FORTUNATELY, a new global determination to stem depletion of the fragile layer of ozone circling the earth comes at the very moment when new research underscores the need. An aircraft expedition into the stratosphere over Antarctica last month found that the amount of ozone protecting that part of the planet from the sun's damaging ultraviolet rays was at the lowest level ever recorded, down 55 percent since 1979. The frigid climate of the South Pole is a factor in the particularly swift loss of ozone there; but the expedition also confirmed that chemicals play a major role. High levels of chlorine monoxide, a byproduct of chlorofluorocarbons (CFCs), were reported; chlorine reacts with ozone, breaking it down. Unlike other pollutants, CFCs can stay in the atmosphere up to 150 years; as long as they are in use, they accumulate.
CFCs, used as coolants in refrigerators and air conditioners, as blowing agents in foam packaging and insulation, and in aerosol sprays, are man-made chemical compounds. Mankind is thus in a strong position to do something about them.
The United States, Canada, and Scandinavian countries have banned the use of CFCs in aerosol sprays. McDonald's Corporation plans to phase out containers made with CFCs in the US.
But much more must be done. Better ways of disposing of discarded cooling units must be found. So must a substitute for CFCs; the chemical industry hopes to produce one within five years.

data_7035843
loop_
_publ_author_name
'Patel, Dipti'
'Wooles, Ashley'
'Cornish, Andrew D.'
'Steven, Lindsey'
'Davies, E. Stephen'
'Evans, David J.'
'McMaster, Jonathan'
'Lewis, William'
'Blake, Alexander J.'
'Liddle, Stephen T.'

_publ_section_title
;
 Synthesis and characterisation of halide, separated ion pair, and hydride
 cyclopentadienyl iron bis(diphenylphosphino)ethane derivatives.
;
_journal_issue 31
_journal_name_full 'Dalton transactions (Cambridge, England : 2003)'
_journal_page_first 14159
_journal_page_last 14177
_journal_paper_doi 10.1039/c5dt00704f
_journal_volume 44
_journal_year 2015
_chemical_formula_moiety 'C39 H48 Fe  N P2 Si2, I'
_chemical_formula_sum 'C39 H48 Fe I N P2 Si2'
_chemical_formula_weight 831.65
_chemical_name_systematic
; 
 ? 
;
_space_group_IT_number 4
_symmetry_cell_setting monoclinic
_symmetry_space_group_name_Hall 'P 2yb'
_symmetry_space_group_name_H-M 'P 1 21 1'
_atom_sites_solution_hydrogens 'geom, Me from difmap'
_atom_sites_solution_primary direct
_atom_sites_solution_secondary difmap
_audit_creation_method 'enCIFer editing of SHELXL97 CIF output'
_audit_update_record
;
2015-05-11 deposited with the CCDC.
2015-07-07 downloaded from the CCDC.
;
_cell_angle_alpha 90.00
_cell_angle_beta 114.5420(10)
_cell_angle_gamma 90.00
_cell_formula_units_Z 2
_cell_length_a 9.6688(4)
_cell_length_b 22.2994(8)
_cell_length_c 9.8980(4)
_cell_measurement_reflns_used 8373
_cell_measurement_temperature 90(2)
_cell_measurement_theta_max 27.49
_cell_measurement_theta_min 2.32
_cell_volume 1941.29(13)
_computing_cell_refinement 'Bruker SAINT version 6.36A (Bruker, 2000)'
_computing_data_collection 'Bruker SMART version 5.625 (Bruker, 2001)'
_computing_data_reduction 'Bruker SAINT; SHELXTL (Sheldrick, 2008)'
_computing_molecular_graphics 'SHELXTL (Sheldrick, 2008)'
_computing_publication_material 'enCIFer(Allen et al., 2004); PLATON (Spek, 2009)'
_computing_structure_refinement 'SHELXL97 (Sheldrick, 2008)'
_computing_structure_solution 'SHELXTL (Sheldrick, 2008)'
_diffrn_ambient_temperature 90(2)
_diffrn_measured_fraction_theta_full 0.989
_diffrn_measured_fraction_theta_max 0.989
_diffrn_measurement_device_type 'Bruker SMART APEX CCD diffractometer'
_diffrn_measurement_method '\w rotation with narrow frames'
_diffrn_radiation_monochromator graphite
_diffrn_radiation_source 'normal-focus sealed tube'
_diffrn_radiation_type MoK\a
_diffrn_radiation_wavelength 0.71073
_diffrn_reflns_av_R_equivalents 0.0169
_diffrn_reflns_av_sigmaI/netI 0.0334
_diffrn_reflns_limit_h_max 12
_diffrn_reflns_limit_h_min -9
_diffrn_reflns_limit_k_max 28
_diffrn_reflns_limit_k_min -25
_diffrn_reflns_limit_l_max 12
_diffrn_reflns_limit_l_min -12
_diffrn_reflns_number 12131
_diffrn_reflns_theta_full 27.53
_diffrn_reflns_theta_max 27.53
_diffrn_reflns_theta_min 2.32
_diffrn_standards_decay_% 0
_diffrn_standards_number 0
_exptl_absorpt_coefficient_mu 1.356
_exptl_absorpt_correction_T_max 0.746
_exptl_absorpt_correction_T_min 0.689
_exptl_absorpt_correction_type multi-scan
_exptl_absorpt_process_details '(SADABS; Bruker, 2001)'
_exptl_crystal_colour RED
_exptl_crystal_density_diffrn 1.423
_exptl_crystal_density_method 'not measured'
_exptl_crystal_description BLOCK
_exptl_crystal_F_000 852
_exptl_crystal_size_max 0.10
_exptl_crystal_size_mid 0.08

Another effort that should help was the signing last month in Montreal by 24 industrial nations of an international protocol, a decade in the drafting, to protect the ozone layer; it should be promptly ratified.
The US, not always a pioneering force when it comes to protecting the environment, deserves credit for its leadership in pressing for the accord. The first international attempt to control an air pollutant, the accord, which could easily become a model for others, aims to cut world emission of CFCs in half by 1999. It is a good agreement but should be stronger: The US Environmental Protection Agency says an immediate 85 percent reduction is needed to stabilize the ozone layer. Wisely, a global review of the pact at which standards could be upgraded has been set for 1990.
Meantime, nations could move on their own to make more-stringent and rapid reductions. The EPA is expected to produce its recommendation by December.
The lesson in dealing with such pollutants is as basic as learning to tidy up one's room or office after strewing things around. The planet we inhabit should be basically an orderly, smoothly functioning place. Human beings have an obligation to future generations to improve it or at least leave it the way they found it. Cutting back on the production of CFCs is a step in the right direction.